The members of Toad the Wet Sprocket may be the most unlikely career rock ’n’ roll musicians — at least, according to them.
“I don’t know if any of us are really the personality type who does this, if there is such a thing,” said vocalist, guitarist and main songwriter Glen Phillips recently from his home in Santa Barbara, Calif.
“There are sort of kind of people for whom that was their absolute dream they would have given up anything for, but [for us] it was very hard to make music we cared about and do a good job doing what we’re doing. I don’t know. I don’t think any of us assumed that this is what we’d be doing with our lives, and it’s a strange thing to discover that that’s what we’re doing.”
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Phillips has been performing music in some capacity since Toad the Wet Sprocket formed in 1986. When the band broke up in 1998, Phillips soldiered on with a solo career, working with bluegrass trio Nickel Creek and releasing three albums. In 2006, Toad the Wet Sprocket regrouped, embarking on annual summer tours in the following years.
Mixing in new songs
Up until this year, the band has only focused on its back catalog, spanning five studio albums and such early ’90s hits as “All I Want,” “Walk on the Ocean” and “Fall Down.” But they’re beginning to work new songs into the set now, with plans for an album in the distant future. This current tour, which hits The Egg on Friday night, will see the band debut some of this new material.
“I mean, up until now it’s been kind of weekend get-together work; this is probably the most concentrated touring we’ve done in a long time,” Phillips said. “In the last couple of years, we kind of got our groove back and started really just enjoying the process as a band again. . . . It’s more present tense as opposed to a nostalgia band, if that makes sense.”
Toad the Wet Sprocket didn’t experience a messy breakup the way many of their contemporaries did — in fact, the band played a few shows together in 2002. “When things got stranger and harder,” Phillips explained, “we didn’t waste a lot of time fighting about it; we just kind of let it go.”
Time is right
But deciding to make the band an ongoing concern again was something that Phillips and the rest of the group — guitarist Todd Nichols, bassist Dean Dinning and drummer Randy Guss — had to discuss first.
“It never happens by accident with us,” Phillips said. “More than anything, there are plenty of people around us who would have — that have been telling us to for years and years, but the internal dynamics of the band had never been able to support it until now. Enough years have passed, and we got over the history and gotten to the point where it felt like it was the right thing to do again.”
Fans can expect some growth within the band’s new songs. Phillips has been delving into newer indie rock such as MGMT, LCD Soundsystem, Of Montreal and Bon Iver, and is hoping to reflect changes in the times as well as in the band members’ growing tastes and playing styles.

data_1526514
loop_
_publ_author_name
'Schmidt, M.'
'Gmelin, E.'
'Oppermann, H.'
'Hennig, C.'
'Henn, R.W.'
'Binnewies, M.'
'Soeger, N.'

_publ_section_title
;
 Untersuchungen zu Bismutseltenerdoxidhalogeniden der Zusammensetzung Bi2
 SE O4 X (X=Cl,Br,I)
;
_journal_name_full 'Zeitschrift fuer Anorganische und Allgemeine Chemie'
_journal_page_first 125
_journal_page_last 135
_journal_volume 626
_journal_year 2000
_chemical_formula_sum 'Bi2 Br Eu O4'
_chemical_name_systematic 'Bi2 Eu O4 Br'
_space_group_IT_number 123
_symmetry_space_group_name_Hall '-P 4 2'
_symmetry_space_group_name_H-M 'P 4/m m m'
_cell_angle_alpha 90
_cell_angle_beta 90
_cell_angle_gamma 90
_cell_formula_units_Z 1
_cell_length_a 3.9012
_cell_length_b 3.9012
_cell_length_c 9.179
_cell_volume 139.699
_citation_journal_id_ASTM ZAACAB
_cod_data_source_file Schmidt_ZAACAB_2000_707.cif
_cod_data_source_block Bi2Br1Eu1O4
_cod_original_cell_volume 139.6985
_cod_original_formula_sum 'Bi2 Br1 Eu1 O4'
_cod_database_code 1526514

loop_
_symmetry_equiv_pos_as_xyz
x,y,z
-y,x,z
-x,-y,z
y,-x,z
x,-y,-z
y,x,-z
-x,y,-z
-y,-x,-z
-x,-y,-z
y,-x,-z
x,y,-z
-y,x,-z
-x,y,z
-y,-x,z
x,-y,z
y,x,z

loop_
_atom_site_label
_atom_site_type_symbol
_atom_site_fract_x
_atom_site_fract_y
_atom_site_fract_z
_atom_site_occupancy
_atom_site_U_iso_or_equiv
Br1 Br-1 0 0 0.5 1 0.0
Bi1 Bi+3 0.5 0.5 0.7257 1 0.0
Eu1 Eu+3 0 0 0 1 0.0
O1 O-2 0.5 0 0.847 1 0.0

“Obviously we’re not going to start where we left off — music’s a public conversation, and I’m listening to pretty different stuff than what I was listening to back then,” Phillips said. “Hopefully, Toad coming back won’t sound like a record from 1997. I don’t know how to describe it though. I’ve done a lot of projects, and it’s interesting now, because rather than having a band where everything I write winds up for it, I’m writing specifically for this group of people and the sound we have.”
The band hasn’t yet begun recording any new material, although they recently re-recorded a handful of past songs, with plans to sell limited editions at shows and on iTunes.
“[We did it] kind of to own the masters,” Phillips said. “It’s a sort of greatest hits, a slightly updated version. We just finished recording that, so new material is probably going to wait until the new year.”
The band formed while its members were still in high school in Santa Barbara, taking the name from a “Monty Python and the Flying Circus” sketch by Eric Idle. In 1988, they self-released “Bread & Circus,” and were signed to Columbia Records during the recording of second album “Pale.” It wasn’t until 1991’s “Fear” that the band began experiencing mainstream commercial success.
“We were a band that benefited from a time when the music industry was flush with cash, because of the invention of the CD,” Phillips said. “They were feeling like they could invest time on the college music just making its way into the mainstream, with REM having their first radio singles. There was this real shift in how people were getting their music, and we were allowed to put out two indie records, as they were, on a major label and do a lot of touring, do a real grassroots build with the backing of a major label.”
The music industry is much different today, and Phillips isn’t sure what to make of how his band fits into it, though he is “very curious.” “People I think listen to more music, and more of a variety, than they ever have before, but they don’t own most of it,” he said.
A different world
Toad the Wet Sprocket’s growth was slow — according to Phillips, the band’s first single off “Fear,” “All I Want,” didn’t break for the band until nine months after the album was released.
“Whereas now, if you don’t have a single one month into your first record, you’re dropped,” Phillips said. “Either that or you have to grow very slowly on a very small indie label, and don’t quit your day job.
“It’s a very different world now,” he continued. “In the current world, I think, chances are we would have just gone back to school.”
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